Friday 25th March 2016Verona Heist Suspects Arrested
In a result that's at best only halfway to the goal line for police, 12 arrests have been made in one of the largest outstanding art thefts of the last decade. This all sounds like good news, of course, with the exception that none of the missing paintings have been found, and so far none of the suspects are talking.
The robbery took place last year on November 19th, as the armed thieves entered the Castelvecchio museum in Verona, Italy, and made off with 15 paintings from major names. According to the museum, the works were valued at over 15 million euros, and included works by a number of high profile artists including Portrait of a Lady by Peter Paul Rubens, Male Portrait by Tinteretto, and other less well-known works by Hans de Jode, Pisanello, Giovanni Francesco Caroto and Jacopo Bellini. A total of 11 of the stolen works are considered masterpieces by their creators.
The museum's working theory at the time was that the gang had been sent by a private collector to acquire the pieces, and that has yet to be proven or disproven, but it has since transpired that one of the guards who was on duty at the museum at the time was arrested among the suspects in the theft.
“It’s as if you broke into the Uffizi Galleries and stole a Botticelli. You couldn’t sell it on the open market. It’s certainly the most serious theft in the history of Italian art,” said art historian Tomaso Montanari.
Speaking right after the theft, the mayor of Verona summed up the theft: “Someone told them exactly what to steal and given that they are very well-known paintings, I imagine they will end up in a private collection."
“They were real professionals. They didn’t say a word to each other and they struck at exactly the right moment – after the museum had closed to the public but before the alarms had been activated.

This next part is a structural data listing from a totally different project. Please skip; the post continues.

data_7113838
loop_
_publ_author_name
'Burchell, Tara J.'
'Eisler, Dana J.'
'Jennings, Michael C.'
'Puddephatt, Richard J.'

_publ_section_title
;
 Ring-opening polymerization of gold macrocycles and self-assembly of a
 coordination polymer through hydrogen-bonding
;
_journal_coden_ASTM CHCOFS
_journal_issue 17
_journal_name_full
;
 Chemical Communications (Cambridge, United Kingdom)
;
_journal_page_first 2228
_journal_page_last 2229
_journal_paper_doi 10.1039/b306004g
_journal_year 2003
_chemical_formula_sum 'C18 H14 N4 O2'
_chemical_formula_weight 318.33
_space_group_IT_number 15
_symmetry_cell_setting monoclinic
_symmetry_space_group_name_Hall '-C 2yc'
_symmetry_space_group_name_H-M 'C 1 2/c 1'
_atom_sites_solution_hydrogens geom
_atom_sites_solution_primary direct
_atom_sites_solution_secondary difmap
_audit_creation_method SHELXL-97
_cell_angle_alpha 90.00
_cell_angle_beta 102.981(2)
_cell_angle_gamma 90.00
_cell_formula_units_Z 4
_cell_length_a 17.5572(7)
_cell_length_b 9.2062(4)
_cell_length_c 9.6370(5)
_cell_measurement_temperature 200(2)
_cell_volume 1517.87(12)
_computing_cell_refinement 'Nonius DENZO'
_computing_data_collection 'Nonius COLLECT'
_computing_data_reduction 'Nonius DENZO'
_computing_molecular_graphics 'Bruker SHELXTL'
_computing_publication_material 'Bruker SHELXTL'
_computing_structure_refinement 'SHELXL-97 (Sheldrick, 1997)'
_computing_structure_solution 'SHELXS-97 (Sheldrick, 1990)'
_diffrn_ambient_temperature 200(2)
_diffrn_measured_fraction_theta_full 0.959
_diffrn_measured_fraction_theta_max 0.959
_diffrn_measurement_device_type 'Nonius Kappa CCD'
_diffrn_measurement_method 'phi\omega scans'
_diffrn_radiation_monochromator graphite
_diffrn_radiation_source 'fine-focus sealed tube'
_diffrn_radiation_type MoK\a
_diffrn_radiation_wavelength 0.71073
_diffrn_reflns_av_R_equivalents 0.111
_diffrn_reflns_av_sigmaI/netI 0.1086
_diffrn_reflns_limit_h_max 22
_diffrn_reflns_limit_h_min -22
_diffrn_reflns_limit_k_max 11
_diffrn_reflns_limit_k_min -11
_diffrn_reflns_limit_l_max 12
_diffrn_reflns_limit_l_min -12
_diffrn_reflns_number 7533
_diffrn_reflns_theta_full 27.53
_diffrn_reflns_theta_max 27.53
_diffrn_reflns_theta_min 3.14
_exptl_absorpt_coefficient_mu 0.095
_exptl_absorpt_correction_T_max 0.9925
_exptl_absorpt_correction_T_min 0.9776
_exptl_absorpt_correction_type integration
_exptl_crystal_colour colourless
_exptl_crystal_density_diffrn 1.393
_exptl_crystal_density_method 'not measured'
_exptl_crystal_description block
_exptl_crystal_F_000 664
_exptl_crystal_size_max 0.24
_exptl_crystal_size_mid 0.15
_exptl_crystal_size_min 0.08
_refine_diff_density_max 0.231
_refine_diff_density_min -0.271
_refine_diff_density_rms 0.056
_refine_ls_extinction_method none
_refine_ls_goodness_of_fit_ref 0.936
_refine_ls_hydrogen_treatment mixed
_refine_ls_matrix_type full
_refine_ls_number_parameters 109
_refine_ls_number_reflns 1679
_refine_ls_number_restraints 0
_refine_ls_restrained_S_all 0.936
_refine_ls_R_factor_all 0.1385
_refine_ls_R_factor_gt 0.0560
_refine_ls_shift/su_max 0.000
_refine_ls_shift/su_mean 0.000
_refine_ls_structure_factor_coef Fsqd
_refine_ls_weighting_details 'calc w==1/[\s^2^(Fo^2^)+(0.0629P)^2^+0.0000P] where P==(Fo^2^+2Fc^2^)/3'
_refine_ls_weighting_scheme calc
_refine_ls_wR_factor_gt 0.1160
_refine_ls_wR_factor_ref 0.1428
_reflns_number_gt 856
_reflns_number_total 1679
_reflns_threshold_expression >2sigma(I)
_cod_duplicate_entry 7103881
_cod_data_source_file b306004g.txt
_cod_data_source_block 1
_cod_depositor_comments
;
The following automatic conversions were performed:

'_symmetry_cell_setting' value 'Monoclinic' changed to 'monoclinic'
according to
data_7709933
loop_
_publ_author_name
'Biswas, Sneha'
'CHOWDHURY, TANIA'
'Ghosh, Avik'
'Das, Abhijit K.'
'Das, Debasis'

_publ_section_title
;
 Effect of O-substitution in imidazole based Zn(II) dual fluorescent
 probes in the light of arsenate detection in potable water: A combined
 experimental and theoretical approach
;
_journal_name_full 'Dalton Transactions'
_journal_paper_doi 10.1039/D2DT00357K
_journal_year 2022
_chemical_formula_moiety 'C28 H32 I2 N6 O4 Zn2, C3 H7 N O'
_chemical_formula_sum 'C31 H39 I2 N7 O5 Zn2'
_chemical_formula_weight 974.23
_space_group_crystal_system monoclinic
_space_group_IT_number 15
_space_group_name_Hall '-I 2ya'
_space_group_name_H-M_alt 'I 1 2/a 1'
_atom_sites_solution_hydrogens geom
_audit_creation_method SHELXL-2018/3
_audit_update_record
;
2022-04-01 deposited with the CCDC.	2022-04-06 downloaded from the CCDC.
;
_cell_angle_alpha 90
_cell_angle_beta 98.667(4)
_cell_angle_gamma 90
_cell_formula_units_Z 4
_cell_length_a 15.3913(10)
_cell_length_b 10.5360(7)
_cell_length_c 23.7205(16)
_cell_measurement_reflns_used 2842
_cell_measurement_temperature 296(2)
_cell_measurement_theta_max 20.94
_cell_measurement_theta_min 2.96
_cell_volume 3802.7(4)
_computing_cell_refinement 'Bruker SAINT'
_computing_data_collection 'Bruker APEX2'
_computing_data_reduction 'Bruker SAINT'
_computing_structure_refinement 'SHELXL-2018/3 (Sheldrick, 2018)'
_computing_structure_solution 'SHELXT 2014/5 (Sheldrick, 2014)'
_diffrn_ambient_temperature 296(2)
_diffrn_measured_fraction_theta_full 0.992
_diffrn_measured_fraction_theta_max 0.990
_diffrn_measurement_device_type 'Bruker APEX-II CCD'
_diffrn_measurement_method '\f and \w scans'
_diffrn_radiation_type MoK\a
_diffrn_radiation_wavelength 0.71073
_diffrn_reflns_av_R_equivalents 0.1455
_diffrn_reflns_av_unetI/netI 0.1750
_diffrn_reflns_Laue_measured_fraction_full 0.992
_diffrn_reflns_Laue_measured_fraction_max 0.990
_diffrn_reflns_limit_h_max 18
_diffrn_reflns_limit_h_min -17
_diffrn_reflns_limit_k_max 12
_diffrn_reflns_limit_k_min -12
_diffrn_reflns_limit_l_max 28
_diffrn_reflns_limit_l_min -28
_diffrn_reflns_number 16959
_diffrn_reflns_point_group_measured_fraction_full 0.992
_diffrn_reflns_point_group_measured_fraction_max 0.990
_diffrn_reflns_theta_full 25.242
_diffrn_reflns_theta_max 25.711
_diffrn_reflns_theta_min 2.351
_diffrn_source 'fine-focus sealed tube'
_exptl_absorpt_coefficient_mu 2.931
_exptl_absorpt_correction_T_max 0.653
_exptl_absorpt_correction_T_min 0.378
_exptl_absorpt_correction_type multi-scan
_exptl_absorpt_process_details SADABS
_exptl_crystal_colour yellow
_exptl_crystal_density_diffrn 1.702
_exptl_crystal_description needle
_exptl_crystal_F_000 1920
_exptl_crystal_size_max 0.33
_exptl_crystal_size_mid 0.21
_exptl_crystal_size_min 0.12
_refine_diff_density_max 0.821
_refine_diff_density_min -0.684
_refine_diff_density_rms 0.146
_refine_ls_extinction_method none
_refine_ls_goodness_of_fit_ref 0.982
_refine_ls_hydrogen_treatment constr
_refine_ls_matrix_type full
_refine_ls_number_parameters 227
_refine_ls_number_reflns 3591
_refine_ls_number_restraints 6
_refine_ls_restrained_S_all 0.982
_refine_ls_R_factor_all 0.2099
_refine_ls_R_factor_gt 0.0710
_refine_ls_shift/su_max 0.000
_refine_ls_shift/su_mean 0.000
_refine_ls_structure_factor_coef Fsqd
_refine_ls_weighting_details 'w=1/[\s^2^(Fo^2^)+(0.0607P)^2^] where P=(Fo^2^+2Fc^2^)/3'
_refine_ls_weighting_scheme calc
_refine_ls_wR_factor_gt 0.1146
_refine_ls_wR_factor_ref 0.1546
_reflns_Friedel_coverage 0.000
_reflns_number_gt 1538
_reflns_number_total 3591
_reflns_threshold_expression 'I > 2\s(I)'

“They tied up the guard and the cashier and grabbed the paintings. It was very targeted and deliberate. They went from room to room, knowing what to take.”
Telephone calls between the thieves right after the brazen theft were intercepted, as they were discussing the fact that they would have to wait several months to try to sell the paintings, but as of yet, almost 6 months later, the paintings still have yet to be recovered, and authorities have yet to discuss whether or not they have any active leads on the location of the missing works.
Posted on March 25th 2016 on 07:57pm
Thursday 06th February 2014Missing Art Discovered Stashed in Salzburg
Often overlooked among the despicably inhuman acts of World War 2 is the cultural fate of the nations that were invaded by the Nazis. As part of their cultural persecutions, many pieces of famous art were confiscated from their owners, branded as 'degenerate art' and boxed up and hidden in various locations by Nazi soldiers. However, not all the pieces that were branded 'degenerate' were destroyed outright, and according to the Claims Conference, an organisation dedicated to restitution of valuables lost during the war, four art dealers were commissioned by Hitler to handle sales of stolen art with the intent of helping to fund the war effort. They claim that Hildebrand Gurlitt was one of those four, who died in 1956 leaving a staggering number of potentially stolen works in the possession of his son, Cornelius Gurlitt.
After the initial discovery of over 1400 paintings were discovered in Gurlitt's apartment in Munich in 2012, including long-lost pieces by Pablo Picasso, Otto Dix and Henri Matisse among other long-lost and even previously unknown works, the initial appraisal placed the value of the works at $1.35 billion US dollars. This inspired the further exploration of a house in Salzburg, Austria, which lead to the discovery of even more unknown paintings, numbering nearly 60. A lawyer for Mr. Gurlitt, Hannes Hartung, described the collection: "They are very prominent works. A wonderful Seine scene by Pissarro, a wonderful bridge picture by Monet and a sailing boat sea scape by Manet. Then there are also many other works by Renoir, and by Liebermann. They are in general artistically outstandingly good pieces, which are of more significance than the collection from Schwabing [located in Munich]."
It's important to note that it has yet to be proven one way or the other whether the paintings were inherited legally by Mr. Gurlitt, although authorities have taken possession of the works until their provenance can be verified. Mr. Gurlitt insists that his father only purchased paintings legally, although many groups are calling for a list of the works to be published so that their own experts can cross-reference looking for stolen pieces.
Perhaps the strangest part of all? All these revelations stemmed from a simple tax investigation by German authorities. It makes the imagination wonder what other artistic treasures have been locked away from the world for so long that we've forgotten about them, or believed them destroyed.
Posted on February 06th 2014 on 06:37pm